Unfortunately, Tom doesn’t eat pork. So I decided on another Filipino classic on the grill: chicken barbecue.

The first step to finding your path and your voice

Alternate title: There’s more to this blogging thing than my corny jokes. Really, there is.


Last Thursday, I attended TECHmunchNYC with fellow blogger Maggy Anderson of ThreeManyCooks. I have to mention her because if not for her prompting, my dorky intimidated-by-strangers self likely wouldn’t have gone. And I’m so glad I did. It was a day packed with panels that had me scribbling down notes, trying to get as much as I could from the day-long event.

I was also trying not to think about the cupcakes in the snack room.

There was so much information to digest, from SEO tips to food trends to building relationships with traditional media and other brands. There was also a 5-minute segment by Cathy Brooks on “Storytelling: Connecting the Who with the What,” and at the end, one person asked a question that made me sit up even more attentively, awaiting the answer.

The question asked was this: If you have varied interests and many different passions, how do you blog about them without giving the perception that you’re all over the place? Cathy’s answer: Make a list. Write down all your interests and passions, and the reason each one is listed. She said that, often, a theme becomes immediately apparent, and it is that theme that will help you find your focus and be able to write about your different passions in a consistent voice.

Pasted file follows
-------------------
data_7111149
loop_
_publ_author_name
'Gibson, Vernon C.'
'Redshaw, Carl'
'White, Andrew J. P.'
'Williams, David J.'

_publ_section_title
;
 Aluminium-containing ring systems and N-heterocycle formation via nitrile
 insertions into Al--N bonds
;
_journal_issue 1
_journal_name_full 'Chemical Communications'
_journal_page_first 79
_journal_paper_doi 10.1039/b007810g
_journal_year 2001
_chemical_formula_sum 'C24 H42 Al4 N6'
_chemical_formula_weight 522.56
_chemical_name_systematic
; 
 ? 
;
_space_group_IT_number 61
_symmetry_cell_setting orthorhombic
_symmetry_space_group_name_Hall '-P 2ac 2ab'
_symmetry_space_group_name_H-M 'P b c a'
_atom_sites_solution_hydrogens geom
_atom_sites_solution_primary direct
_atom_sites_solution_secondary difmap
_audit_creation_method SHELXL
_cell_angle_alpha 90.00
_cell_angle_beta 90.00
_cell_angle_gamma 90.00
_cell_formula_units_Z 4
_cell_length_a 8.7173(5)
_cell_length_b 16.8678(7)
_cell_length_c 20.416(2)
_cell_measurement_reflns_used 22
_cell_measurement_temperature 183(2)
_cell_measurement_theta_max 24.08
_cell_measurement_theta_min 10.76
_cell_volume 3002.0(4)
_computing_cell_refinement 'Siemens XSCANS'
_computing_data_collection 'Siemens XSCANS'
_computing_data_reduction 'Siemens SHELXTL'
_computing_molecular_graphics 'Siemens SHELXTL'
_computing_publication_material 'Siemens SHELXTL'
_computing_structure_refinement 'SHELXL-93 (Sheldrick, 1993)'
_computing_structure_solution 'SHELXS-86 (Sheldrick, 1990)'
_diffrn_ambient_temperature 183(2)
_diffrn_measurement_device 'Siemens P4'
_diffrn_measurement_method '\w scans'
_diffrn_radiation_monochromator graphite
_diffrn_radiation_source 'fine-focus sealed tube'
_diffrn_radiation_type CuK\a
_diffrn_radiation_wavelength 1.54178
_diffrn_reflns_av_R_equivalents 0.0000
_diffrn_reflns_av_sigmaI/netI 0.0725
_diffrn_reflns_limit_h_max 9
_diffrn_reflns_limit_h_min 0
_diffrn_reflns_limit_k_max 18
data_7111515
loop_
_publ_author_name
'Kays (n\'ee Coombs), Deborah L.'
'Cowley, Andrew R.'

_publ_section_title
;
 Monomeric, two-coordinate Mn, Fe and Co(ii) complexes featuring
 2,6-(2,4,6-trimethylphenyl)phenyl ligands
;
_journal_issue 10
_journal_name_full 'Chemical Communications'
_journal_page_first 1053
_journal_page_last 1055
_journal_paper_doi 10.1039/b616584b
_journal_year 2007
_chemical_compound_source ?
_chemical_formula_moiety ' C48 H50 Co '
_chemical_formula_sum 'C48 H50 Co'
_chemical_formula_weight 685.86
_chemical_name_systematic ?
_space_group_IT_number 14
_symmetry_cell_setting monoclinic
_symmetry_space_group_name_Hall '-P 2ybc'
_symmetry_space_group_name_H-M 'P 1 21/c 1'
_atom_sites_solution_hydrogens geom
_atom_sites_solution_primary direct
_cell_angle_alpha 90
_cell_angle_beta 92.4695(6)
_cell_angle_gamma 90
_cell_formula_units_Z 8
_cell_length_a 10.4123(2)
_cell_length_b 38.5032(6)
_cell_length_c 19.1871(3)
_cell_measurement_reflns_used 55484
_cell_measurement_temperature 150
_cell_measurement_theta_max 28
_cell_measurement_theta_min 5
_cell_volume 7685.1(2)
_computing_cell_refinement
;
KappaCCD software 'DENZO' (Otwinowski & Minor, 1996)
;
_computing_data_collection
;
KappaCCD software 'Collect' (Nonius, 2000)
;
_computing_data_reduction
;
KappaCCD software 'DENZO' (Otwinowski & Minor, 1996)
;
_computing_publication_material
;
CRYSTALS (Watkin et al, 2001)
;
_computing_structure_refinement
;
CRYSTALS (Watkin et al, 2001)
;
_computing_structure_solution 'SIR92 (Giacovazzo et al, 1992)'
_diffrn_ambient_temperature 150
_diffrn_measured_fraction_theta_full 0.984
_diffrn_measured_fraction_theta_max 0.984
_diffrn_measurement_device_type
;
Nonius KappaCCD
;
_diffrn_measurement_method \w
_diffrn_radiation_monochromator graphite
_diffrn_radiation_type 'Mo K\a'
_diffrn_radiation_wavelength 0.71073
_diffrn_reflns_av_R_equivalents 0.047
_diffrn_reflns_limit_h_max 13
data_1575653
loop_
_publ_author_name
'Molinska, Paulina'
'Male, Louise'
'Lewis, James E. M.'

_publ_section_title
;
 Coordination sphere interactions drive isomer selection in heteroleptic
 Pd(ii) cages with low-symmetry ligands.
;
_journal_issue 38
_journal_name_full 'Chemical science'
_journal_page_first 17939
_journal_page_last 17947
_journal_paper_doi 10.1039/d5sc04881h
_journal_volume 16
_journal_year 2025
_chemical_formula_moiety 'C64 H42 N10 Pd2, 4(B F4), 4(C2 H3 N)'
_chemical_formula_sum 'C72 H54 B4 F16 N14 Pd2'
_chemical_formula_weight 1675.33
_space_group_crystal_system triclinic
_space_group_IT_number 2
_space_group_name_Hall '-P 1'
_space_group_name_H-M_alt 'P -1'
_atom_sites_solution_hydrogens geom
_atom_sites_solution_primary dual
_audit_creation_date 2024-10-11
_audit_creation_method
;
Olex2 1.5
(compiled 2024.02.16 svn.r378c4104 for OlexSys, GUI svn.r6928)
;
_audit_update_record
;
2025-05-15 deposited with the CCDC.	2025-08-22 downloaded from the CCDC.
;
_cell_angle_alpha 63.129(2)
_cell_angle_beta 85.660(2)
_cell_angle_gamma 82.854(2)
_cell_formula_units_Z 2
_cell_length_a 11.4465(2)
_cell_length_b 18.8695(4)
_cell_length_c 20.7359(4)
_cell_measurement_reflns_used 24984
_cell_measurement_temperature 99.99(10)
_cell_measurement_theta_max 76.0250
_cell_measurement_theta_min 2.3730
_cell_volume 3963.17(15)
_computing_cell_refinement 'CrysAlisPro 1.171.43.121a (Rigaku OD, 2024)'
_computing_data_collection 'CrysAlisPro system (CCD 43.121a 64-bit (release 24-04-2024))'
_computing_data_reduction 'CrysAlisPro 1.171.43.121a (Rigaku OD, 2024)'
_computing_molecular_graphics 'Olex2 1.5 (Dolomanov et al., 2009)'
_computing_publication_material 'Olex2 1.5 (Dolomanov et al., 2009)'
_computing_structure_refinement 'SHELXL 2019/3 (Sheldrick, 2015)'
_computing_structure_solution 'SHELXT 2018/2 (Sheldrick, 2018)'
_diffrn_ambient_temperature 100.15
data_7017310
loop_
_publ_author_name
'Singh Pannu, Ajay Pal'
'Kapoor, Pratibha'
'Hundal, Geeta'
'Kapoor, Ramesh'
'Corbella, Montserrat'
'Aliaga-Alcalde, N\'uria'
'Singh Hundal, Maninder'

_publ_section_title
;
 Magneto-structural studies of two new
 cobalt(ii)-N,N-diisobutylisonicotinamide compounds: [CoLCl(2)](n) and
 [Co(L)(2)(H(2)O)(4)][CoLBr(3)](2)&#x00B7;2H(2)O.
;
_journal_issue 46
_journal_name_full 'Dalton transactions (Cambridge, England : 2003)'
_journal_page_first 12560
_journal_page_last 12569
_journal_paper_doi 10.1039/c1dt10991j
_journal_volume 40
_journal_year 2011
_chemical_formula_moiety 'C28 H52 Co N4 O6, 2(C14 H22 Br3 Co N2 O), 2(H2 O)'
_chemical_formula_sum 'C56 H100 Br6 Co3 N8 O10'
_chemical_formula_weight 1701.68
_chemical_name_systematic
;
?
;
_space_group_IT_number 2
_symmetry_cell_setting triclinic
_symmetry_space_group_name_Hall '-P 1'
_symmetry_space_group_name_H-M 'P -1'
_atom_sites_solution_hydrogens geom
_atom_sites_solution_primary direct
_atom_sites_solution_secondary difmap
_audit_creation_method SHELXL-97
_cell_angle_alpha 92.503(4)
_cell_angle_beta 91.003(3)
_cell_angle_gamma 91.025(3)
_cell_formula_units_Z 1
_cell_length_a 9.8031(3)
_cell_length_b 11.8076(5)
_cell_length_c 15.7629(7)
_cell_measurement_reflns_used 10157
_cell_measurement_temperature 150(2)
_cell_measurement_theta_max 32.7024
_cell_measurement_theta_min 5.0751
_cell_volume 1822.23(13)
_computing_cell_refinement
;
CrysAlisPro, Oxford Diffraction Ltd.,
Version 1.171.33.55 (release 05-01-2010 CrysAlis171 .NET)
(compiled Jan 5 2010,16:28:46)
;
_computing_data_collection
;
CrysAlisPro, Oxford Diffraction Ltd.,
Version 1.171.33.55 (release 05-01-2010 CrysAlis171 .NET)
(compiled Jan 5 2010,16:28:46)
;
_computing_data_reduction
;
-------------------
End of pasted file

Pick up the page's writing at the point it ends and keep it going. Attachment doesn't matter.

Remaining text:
On the ride home, I thought about my list, and my reasons. I thought about my interest in food. Photography. Travel. Writing. Music. And wouldn’t you know it, an underlying theme emerged: they’ve been my passions from a very young age. None of them are new interests, nothing I picked up later in life. These are all childhood passions that I put on hold as I got older and went about the business of becoming a “responsible adult” and pursuing education (medicine first, because I had no interest in business, computers, or technology) and a career in more traditional fields. Creative passions that I thought I had tamed and put to rest.

But dormancy and extinction are not the same. They may appear to be identical, and to someone thousands of miles away, the difference may not matter. But to the one who lives in the village at the foot of the volcano, the rumblings matter. Oh, do they matter. And only a fool would go about her business as if nothing happened, as if the mountain wasn’t starting to wake up.